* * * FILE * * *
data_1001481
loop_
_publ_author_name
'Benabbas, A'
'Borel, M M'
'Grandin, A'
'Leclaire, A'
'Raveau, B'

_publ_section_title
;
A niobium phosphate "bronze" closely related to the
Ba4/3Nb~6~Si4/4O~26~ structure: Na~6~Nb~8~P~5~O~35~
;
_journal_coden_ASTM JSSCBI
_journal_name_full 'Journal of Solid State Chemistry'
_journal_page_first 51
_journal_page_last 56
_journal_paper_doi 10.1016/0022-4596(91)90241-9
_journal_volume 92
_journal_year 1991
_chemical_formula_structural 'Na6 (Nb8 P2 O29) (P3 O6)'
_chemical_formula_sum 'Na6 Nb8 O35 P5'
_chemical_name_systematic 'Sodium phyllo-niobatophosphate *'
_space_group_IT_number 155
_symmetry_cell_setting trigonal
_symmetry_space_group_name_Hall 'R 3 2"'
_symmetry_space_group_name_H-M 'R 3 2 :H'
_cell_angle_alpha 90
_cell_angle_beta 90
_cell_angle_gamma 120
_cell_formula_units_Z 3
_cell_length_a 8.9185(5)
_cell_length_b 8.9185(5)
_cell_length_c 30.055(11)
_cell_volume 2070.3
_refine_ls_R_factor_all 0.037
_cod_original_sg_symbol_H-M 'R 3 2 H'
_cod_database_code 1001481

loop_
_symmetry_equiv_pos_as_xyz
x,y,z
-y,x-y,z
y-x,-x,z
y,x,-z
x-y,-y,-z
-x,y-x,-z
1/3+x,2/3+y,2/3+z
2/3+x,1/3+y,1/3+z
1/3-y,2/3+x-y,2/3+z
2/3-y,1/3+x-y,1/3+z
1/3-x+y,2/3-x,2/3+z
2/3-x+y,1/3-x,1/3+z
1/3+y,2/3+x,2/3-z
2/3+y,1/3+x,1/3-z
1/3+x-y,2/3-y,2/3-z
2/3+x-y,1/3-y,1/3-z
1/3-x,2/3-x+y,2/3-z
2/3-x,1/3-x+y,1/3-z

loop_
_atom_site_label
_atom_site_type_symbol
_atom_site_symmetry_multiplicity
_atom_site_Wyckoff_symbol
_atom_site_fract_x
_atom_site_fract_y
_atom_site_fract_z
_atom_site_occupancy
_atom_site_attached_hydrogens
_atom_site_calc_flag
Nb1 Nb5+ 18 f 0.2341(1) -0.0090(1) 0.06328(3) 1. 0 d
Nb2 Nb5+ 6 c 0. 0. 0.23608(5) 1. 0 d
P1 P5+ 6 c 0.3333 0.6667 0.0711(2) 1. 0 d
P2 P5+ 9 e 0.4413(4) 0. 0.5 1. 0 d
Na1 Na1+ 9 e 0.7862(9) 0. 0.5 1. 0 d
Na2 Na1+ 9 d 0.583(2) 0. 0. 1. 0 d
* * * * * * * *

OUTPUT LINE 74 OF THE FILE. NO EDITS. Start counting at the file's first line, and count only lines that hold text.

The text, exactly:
Na1 Na1+ 9 e 0.7862(9) 0. 0.5 1. 0 d